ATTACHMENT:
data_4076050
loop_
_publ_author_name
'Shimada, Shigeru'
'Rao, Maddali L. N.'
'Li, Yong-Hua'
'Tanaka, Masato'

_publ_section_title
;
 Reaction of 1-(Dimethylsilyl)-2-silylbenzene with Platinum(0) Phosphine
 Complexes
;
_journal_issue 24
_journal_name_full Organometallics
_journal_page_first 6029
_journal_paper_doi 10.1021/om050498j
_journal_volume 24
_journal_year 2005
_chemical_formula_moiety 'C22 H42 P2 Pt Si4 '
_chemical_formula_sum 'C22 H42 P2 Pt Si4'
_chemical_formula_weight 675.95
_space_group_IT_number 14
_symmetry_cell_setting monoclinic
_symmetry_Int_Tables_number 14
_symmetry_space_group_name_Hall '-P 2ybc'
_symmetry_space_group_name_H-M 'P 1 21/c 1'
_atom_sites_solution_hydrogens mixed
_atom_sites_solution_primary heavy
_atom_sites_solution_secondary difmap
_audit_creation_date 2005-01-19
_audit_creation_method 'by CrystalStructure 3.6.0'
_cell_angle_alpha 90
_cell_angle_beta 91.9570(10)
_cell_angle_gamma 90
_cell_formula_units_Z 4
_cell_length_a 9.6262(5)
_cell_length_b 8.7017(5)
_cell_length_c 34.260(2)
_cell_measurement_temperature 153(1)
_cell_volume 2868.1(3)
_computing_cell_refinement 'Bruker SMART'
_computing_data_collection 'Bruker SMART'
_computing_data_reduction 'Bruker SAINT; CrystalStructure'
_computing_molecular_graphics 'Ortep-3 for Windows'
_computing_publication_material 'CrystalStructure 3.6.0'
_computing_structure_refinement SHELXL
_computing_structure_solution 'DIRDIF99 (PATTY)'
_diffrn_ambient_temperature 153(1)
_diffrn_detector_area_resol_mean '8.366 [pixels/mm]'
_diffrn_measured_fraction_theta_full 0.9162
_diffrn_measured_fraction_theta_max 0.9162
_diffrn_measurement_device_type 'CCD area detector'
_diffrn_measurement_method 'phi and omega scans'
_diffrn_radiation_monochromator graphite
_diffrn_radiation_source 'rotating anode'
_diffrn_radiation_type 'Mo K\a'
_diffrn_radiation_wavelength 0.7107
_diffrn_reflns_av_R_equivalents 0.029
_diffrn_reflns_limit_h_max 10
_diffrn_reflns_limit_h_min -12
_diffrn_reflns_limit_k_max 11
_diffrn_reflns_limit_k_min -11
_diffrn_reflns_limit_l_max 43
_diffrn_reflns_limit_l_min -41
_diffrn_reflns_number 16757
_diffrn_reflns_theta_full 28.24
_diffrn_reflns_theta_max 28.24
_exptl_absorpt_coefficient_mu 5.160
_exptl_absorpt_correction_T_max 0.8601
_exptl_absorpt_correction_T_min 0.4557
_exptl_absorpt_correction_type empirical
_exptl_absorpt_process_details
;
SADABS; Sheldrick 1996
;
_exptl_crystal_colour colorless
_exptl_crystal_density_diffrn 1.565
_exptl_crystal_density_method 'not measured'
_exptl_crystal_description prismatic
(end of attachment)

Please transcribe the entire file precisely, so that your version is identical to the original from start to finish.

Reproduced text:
data_4076050
loop_
_publ_author_name
'Shimada, Shigeru'
'Rao, Maddali L. N.'
'Li, Yong-Hua'
'Tanaka, Masato'

_publ_section_title
;
 Reaction of 1-(Dimethylsilyl)-2-silylbenzene with Platinum(0) Phosphine
 Complexes
;
_journal_issue 24
_journal_name_full Organometallics
_journal_page_first 6029
_journal_paper_doi 10.1021/om050498j
_journal_volume 24
_journal_year 2005
_chemical_formula_moiety 'C22 H42 P2 Pt Si4 '
_chemical_formula_sum 'C22 H42 P2 Pt Si4'
_chemical_formula_weight 675.95
_space_group_IT_number 14
_symmetry_cell_setting monoclinic
_symmetry_Int_Tables_number 14
_symmetry_space_group_name_Hall '-P 2ybc'
_symmetry_space_group_name_H-M 'P 1 21/c 1'
_atom_sites_solution_hydrogens mixed
_atom_sites_solution_primary heavy
_atom_sites_solution_secondary difmap
_audit_creation_date 2005-01-19
_audit_creation_method 'by CrystalStructure 3.6.0'
_cell_angle_alpha 90
_cell_angle_beta 91.9570(10)
_cell_angle_gamma 90
_cell_formula_units_Z 4
_cell_length_a 9.6262(5)
_cell_length_b 8.7017(5)
_cell_length_c 34.260(2)
_cell_measurement_temperature 153(1)
_cell_volume 2868.1(3)
_computing_cell_refinement 'Bruker SMART'
_computing_data_collection 'Bruker SMART'
_computing_data_reduction 'Bruker SAINT; CrystalStructure'
_computing_molecular_graphics 'Ortep-3 for Windows'
_computing_publication_material 'CrystalStructure 3.6.0'
_computing_structure_refinement SHELXL
_computing_structure_solution 'DIRDIF99 (PATTY)'
_diffrn_ambient_temperature 153(1)
_diffrn_detector_area_resol_mean '8.366 [pixels/mm]'
_diffrn_measured_fraction_theta_full 0.9162
_diffrn_measured_fraction_theta_max 0.9162
_diffrn_measurement_device_type 'CCD area detector'
_diffrn_measurement_method 'phi and omega scans'
_diffrn_radiation_monochromator graphite
_diffrn_radiation_source 'rotating anode'
_diffrn_radiation_type 'Mo K\a'
_diffrn_radiation_wavelength 0.7107
_diffrn_reflns_av_R_equivalents 0.029
_diffrn_reflns_limit_h_max 10
_diffrn_reflns_limit_h_min -12
_diffrn_reflns_limit_k_max 11
_diffrn_reflns_limit_k_min -11
_diffrn_reflns_limit_l_max 43
_diffrn_reflns_limit_l_min -41
_diffrn_reflns_number 16757
_diffrn_reflns_theta_full 28.24
_diffrn_reflns_theta_max 28.24
_exptl_absorpt_coefficient_mu 5.160
_exptl_absorpt_correction_T_max 0.8601
_exptl_absorpt_correction_T_min 0.4557
_exptl_absorpt_correction_type empirical
_exptl_absorpt_process_details
;
SADABS; Sheldrick 1996
;
_exptl_crystal_colour colorless
_exptl_crystal_density_diffrn 1.565
_exptl_crystal_density_method 'not measured'
_exptl_crystal_description prismatic